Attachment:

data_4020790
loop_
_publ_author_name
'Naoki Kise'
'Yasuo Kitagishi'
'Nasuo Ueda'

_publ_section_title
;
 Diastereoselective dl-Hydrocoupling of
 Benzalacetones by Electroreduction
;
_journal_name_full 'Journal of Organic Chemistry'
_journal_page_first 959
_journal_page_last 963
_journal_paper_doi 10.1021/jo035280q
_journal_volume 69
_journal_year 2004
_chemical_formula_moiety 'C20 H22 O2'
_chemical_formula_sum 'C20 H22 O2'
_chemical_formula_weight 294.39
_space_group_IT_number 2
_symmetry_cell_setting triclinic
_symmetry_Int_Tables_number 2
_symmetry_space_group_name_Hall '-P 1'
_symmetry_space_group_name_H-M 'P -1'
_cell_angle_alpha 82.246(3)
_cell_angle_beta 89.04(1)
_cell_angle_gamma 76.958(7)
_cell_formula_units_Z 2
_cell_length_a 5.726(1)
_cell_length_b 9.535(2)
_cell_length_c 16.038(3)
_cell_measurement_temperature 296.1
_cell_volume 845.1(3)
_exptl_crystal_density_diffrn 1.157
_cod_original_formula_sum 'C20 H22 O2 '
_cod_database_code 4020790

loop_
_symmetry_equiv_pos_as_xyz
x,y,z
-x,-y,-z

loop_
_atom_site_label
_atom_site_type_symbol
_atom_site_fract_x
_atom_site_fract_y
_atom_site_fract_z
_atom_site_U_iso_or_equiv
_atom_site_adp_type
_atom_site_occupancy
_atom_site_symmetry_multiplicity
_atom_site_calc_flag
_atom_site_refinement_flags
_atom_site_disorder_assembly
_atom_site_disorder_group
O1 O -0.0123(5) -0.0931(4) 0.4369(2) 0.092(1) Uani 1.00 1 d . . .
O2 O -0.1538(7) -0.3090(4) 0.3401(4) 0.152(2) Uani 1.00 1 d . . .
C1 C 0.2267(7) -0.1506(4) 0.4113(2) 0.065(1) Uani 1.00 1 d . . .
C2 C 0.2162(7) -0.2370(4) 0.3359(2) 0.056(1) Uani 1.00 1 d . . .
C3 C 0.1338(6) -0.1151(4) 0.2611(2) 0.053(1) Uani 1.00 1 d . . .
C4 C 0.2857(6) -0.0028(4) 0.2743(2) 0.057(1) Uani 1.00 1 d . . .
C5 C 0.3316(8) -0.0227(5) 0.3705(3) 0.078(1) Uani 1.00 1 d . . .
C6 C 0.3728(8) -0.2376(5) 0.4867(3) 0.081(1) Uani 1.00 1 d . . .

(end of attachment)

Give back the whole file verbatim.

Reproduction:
data_4020790
loop_
_publ_author_name
'Naoki Kise'
'Yasuo Kitagishi'
'Nasuo Ueda'

_publ_section_title
;
 Diastereoselective dl-Hydrocoupling of
 Benzalacetones by Electroreduction
;
_journal_name_full 'Journal of Organic Chemistry'
_journal_page_first 959
_journal_page_last 963
_journal_paper_doi 10.1021/jo035280q
_journal_volume 69
_journal_year 2004
_chemical_formula_moiety 'C20 H22 O2'
_chemical_formula_sum 'C20 H22 O2'
_chemical_formula_weight 294.39
_space_group_IT_number 2
_symmetry_cell_setting triclinic
_symmetry_Int_Tables_number 2
_symmetry_space_group_name_Hall '-P 1'
_symmetry_space_group_name_H-M 'P -1'
_cell_angle_alpha 82.246(3)
_cell_angle_beta 89.04(1)
_cell_angle_gamma 76.958(7)
_cell_formula_units_Z 2
_cell_length_a 5.726(1)
_cell_length_b 9.535(2)
_cell_length_c 16.038(3)
_cell_measurement_temperature 296.1
_cell_volume 845.1(3)
_exptl_crystal_density_diffrn 1.157
_cod_original_formula_sum 'C20 H22 O2 '
_cod_database_code 4020790

loop_
_symmetry_equiv_pos_as_xyz
x,y,z
-x,-y,-z

loop_
_atom_site_label
_atom_site_type_symbol
_atom_site_fract_x
_atom_site_fract_y
_atom_site_fract_z
_atom_site_U_iso_or_equiv
_atom_site_adp_type
_atom_site_occupancy
_atom_site_symmetry_multiplicity
_atom_site_calc_flag
_atom_site_refinement_flags
_atom_site_disorder_assembly
_atom_site_disorder_group
O1 O -0.0123(5) -0.0931(4) 0.4369(2) 0.092(1) Uani 1.00 1 d . . .
O2 O -0.1538(7) -0.3090(4) 0.3401(4) 0.152(2) Uani 1.00 1 d . . .
C1 C 0.2267(7) -0.1506(4) 0.4113(2) 0.065(1) Uani 1.00 1 d . . .
C2 C 0.2162(7) -0.2370(4) 0.3359(2) 0.056(1) Uani 1.00 1 d . . .
C3 C 0.1338(6) -0.1151(4) 0.2611(2) 0.053(1) Uani 1.00 1 d . . .
C4 C 0.2857(6) -0.0028(4) 0.2743(2) 0.057(1) Uani 1.00 1 d . . .
C5 C 0.3316(8) -0.0227(5) 0.3705(3) 0.078(1) Uani 1.00 1 d . . .
C6 C 0.3728(8) -0.2376(5) 0.4867(3) 0.081(1) Uani 1.00 1 d . . .